NEW YORK -- The Georgetown Hoyas had opened the second half with an impressive spurt, scoring 12 points before No. 13 UCLA could score.
The strong start after the break, coupled with the Hoyas' impressive surge to open the game, helped Georgetown top the Bruins 78-70 Monday night and spoil the college debut of UCLA freshman Shabazz Muhammad.
So, when Georgetown coach John Thompson III was asked whether he had said anything at halftime to inspire the impressive run, he offered a deadpan answer.
"Absolutely," Thompson said, to laughter, after the Hoyas' semifinal win in the Progressive Legends Classic at the Barclays Center. After the laughter subsided, Thompson said his halftime speeches usually are most effective when his players can beat him to the punch with their own suggestions.
This time, after UCLA had closed within 31-29 at halftime, Thompson said his players preached that they had to "get stops" and rebounds and "had to keep moving and keep cutting, get them chasing us," Thompson said.
Especially hard to catch was Georgetown guard Markel Starks, who scored a career-high 23 points and led several key surges. Otto Porter returned to the lineup to score 18 points and grab 11 rebounds.
Georgetown will play No. 1 Indiana in the championship game Tuesday night while UCLA will play Georgia in the consolation game.
The pre-game buzz focused on Muhammad, the freshman widely regarded as the nation's top recruit who was reinstated by the NCAA on Friday after being declared ineligible for a rules violation.
Muhammad was impressive, coming off the bench to score 15 points, second on the Bruins to fellow freshman Jordan Adams, who scored 22. He exceeded coach Ben Howland's expectations after a three-game suspension delayed his debut and a pair of injuries hampered his preparation.
But the freshman out of Nevada was not satisfied with his performance or the result.
"It was really exciting to get down the court for the first time, even though I thought we didn't play (as) well (as) we can possibly play as a team," Muhammad said. "But just finally getting the jitters out, first time ... hopefully I can do better. I think I can get a lot better. I don't think I played really well tonight...."
Just as the Bruins finally welcomed Muhammad, they lost forward David Wear to a back injury about midway through the second half. Wear fell hard to the ground after getting shoved by Greg Whittington while vying for a rebound. Howland said he was not sure whether Wear could play Tuesday night.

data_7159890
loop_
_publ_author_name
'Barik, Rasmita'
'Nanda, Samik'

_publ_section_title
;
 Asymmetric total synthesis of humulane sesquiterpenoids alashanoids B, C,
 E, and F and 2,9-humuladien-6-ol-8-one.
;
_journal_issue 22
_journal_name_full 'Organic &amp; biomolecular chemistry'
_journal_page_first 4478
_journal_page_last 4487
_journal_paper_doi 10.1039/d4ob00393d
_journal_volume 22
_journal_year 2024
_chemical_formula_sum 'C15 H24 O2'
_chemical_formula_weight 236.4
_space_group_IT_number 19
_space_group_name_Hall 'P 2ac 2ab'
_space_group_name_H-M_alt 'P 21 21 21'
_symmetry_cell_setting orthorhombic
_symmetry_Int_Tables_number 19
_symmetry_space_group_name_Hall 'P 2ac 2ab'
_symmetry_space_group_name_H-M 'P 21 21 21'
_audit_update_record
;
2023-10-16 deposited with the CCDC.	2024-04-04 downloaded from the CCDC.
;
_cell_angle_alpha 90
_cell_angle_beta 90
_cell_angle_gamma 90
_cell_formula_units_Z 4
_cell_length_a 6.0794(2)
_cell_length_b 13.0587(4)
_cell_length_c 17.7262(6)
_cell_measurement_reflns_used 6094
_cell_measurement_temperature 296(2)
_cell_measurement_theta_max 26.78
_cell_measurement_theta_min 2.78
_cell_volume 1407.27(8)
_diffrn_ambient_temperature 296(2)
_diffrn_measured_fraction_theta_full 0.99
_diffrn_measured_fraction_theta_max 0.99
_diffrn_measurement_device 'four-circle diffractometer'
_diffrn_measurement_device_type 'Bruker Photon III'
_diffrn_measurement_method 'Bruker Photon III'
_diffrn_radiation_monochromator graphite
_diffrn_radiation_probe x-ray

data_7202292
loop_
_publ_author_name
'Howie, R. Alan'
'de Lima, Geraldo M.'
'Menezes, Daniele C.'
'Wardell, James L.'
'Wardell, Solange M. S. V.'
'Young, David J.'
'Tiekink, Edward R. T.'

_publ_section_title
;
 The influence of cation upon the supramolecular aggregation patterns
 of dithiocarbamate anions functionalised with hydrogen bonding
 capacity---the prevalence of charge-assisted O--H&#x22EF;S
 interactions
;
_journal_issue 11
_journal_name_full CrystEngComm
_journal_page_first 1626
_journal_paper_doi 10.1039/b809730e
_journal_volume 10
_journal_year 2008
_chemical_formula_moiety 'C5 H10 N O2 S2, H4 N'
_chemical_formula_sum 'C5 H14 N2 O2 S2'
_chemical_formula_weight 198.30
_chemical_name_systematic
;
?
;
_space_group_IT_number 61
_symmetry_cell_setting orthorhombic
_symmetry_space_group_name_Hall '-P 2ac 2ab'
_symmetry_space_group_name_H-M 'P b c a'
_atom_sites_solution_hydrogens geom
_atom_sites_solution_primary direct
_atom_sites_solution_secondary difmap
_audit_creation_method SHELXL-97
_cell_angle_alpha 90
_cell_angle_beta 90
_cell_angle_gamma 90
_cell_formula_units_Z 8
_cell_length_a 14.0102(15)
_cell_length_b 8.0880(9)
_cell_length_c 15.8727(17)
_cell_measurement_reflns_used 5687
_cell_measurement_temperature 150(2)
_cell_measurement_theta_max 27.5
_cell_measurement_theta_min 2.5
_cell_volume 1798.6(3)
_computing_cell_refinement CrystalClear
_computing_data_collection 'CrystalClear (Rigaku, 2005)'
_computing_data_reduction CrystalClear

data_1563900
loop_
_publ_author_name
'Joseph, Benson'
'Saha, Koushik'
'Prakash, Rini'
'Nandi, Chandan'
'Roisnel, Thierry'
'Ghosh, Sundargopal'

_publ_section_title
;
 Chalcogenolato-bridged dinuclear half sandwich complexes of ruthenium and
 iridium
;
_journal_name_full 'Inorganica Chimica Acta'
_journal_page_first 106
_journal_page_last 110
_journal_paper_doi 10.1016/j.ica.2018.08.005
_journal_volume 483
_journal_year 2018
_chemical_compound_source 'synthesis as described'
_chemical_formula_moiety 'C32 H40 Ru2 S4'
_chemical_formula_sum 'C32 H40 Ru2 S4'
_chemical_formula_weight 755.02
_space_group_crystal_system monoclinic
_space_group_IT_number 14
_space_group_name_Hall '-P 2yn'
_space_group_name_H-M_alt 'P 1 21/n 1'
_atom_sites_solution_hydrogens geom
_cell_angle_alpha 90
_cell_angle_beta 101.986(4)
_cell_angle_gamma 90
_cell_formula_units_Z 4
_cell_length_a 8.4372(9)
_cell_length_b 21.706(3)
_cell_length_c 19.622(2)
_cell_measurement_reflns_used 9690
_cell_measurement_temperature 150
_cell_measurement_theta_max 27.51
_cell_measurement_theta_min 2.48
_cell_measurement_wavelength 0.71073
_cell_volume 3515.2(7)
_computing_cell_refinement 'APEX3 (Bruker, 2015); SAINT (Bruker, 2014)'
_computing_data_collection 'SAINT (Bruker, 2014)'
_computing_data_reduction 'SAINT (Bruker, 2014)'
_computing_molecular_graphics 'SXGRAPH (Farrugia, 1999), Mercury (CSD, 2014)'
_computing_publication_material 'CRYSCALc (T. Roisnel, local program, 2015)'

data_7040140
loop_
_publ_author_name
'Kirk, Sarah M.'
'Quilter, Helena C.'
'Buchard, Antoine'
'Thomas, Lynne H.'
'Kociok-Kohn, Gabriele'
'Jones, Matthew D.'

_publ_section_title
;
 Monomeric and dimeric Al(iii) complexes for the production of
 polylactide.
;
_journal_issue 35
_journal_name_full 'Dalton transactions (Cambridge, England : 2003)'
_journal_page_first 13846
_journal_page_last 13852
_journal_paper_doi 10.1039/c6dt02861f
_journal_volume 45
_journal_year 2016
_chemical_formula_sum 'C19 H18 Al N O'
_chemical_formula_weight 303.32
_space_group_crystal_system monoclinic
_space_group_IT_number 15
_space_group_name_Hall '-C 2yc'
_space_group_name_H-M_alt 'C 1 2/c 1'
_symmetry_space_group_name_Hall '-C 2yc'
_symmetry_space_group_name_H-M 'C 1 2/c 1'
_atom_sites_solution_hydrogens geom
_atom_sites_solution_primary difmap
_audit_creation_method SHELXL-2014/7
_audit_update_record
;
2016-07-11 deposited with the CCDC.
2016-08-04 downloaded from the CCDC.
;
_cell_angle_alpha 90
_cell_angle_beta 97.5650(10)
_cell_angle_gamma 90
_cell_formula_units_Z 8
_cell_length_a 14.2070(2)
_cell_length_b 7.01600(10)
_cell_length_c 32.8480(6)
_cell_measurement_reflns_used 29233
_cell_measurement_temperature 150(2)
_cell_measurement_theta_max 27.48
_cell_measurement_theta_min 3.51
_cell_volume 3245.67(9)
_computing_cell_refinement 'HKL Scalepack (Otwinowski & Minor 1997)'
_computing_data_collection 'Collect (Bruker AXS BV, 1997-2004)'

Porter was coming back from his own injury, having left the first game early and missed the second due to a concussion. But he impressed Thompson in his return.
"Otto's first full game, if you look at the stat sheet, which I don't normally focus on, was a full game ..." Thompson said. "And there's a whole lot of other stuff that didn't show up on this piece of paper. We're a better team with him on the court, so it's good to have him back out there."
After UCLA (3-1) responded to previous surges from Georgetown, the Hoyas put the Bruins away for good with just over six minutes left.
Starks, who entered the game averaging six points per game, scored five points in yet another dominant Hoyas' run, as they went on a 12-4 spurt to take a 66-54 lead with 6:22 remaining. UCLA did not get closer than seven after that.
"I think Starks had a great game tonight," Howland said. "He had 23, I think, and that's as many points as he's scored in the last six games of last season, combined, so he's made a big jump."
The Hoyas (3-0) started even stronger in the second half than they had in their 10-2 spurt to start the game. They came out of the break with a 12-0 run to take a 43-29 lead with 17:44 left.
Whittington's two 3-pointers keyed the charge, while Starks scored on a layup, then fed Mikael Hopkins for a dunk as Georgetown threatened to run away with the game.
But, as they had in the first half, the Bruins responded, going on a 15-5 run to close within 48-44 when Adams hit a jumper with 13:10 remaining to score his seventh point during the spurt.
Muhammad did not start, but hit the first shot of his collegiate career shortly after he entered with 14:12 left in the first half. He would hit several key shots while trying to keep the Bruins in the game.
"I thought he did a good job," Howland said of Muhammad, who played 25 minutes. "I didn't plan to play him as many minutes as I did."
After an appeal by UCLA, Muhammad was reinstated by the NCAA on Friday, ordered to repay approximately $1,600 in "impermissible benefits," the NCAA said. He had been declared ineligible for receiving travel expenses and lodging during unofficial recruiting trips.
NOTES: Howland said he could not use forward Tony Parker to sub for Wear because he entered the night with his own back injury, but hoped Parker could play Tuesday. ... Adams entered the game having scored at least 20 points in the Bruins' first three games, the first freshman at UCLA to do so. He made it four straight Monday night.